Things Fall Apart: A Novel (Google eBook)

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Knopf Doubleday Publishing Group, Oct 6, 2010 - Fiction - 224 pages
2387 Reviews
Things Fall Apart tells two intertwining stories, both centering on Okonkwo, a “strong man” of an Ibo village in Nigeria. The first, a powerful fable of the immemorial conflict between the individual and society, traces Okonkwo’s fall from grace with the tribal world. The second, as modern as the first is ancient, concerns the clash of cultures and the destruction of Okonkwo's world with the arrival of aggressive European missionaries. These perfectly harmonized twin dramas are informed by an awareness capable of encompassing at once the life of nature, human history, and the mysterious compulsions of the soul.


From the Trade Paperback edition.
  

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Elegant writing + laudable premise = loved it. - Goodreads
This book was confusing and hard to read. - Goodreads
An incredible read with a fantastic ending. - Goodreads
The plot was rather dry. - Goodreads
Amazing. True insight into colonialism in Africa. - Goodreads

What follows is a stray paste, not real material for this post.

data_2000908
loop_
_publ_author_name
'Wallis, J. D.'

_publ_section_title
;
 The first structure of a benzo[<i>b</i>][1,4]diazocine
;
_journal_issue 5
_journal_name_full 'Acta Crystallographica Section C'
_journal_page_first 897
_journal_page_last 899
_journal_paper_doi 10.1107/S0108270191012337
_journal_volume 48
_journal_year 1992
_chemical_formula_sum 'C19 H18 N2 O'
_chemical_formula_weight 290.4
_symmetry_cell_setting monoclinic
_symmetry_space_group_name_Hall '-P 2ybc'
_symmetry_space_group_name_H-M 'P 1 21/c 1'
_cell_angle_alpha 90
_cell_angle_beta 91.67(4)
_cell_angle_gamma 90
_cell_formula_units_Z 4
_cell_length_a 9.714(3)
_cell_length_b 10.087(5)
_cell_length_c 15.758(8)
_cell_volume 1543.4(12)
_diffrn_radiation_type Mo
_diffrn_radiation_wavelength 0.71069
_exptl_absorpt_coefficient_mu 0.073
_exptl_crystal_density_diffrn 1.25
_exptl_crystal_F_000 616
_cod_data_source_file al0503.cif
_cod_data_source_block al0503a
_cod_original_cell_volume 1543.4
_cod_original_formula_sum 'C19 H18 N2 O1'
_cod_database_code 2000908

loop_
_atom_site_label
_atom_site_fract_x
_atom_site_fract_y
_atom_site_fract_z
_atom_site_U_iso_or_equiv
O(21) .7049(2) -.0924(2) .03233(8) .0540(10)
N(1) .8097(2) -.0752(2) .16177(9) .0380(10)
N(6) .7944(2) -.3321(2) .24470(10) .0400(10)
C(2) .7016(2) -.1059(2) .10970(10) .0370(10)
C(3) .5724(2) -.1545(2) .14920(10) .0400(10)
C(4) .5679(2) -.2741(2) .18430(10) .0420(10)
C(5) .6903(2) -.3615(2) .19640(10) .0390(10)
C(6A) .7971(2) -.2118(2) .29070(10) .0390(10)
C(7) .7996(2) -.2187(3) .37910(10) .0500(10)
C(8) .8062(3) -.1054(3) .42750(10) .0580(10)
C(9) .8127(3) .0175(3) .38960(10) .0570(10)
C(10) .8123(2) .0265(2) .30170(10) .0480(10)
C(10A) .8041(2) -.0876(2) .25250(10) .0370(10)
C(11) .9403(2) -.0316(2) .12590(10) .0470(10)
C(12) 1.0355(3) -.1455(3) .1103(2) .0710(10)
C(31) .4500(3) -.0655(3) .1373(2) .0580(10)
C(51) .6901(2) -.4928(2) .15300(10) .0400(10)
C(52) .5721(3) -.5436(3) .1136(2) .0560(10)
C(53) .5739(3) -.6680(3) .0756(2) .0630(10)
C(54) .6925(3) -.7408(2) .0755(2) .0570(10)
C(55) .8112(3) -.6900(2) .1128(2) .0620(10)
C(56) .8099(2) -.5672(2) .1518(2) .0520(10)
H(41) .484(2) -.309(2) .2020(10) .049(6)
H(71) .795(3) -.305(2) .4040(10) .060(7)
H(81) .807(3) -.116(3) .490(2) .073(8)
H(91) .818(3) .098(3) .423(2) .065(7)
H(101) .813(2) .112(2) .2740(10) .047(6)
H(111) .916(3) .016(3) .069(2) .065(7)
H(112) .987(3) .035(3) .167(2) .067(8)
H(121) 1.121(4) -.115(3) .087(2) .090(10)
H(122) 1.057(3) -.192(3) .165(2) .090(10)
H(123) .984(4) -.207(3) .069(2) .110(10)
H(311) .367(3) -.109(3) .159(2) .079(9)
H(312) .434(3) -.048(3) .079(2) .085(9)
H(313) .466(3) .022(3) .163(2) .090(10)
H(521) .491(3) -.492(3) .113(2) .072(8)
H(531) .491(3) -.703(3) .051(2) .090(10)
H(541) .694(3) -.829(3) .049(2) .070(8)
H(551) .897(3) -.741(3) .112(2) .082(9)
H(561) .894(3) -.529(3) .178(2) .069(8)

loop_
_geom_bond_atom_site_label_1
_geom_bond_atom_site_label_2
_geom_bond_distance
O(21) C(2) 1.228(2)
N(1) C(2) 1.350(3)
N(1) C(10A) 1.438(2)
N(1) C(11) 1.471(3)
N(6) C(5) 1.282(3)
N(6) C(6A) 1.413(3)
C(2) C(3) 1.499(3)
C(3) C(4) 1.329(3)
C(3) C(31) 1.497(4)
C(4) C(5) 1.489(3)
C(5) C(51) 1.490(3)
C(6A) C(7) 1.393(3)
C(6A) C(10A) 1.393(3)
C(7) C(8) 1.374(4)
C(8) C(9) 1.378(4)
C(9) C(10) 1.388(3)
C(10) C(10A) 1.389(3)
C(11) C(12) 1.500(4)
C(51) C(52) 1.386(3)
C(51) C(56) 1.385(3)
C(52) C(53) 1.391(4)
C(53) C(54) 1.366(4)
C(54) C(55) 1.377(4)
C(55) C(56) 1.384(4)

The ending is so deflating. - Goodreads

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User Review  - Trudy B. - Overstock.com

arrived quickly and my son was able to complete his homework Read full review

Review: Things Fall Apart (The African Trilogy #1)

User Review  - John Ellison - Goodreads

In Things Fall Apart, things truly fall apart. Things Fall Apart by Chinua Achebe tells the tale of an Igbo tribe that experiences colonialism first hand. When a strong Igbo man named Okonkwo is ... Read full review

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About the author (2010)

Chinua Achebe was born in Nigeria in 1930. His first novel, Things Falls Apart, became a classic of international literature and required reading for students worldwide. He also authored four subsequent novels, two short-story collections, and numerous other books. He was the David and Marianna Fisher University Professor and Professor of Africana Studies at Brown University and, for over 15 years, was the Charles P. Stevenson Jr. Professor of Languages and Literature at Bard College. In 2007, Achebe was awarded the Man Booker International Prize for lifetime achievement. He died in 2013.

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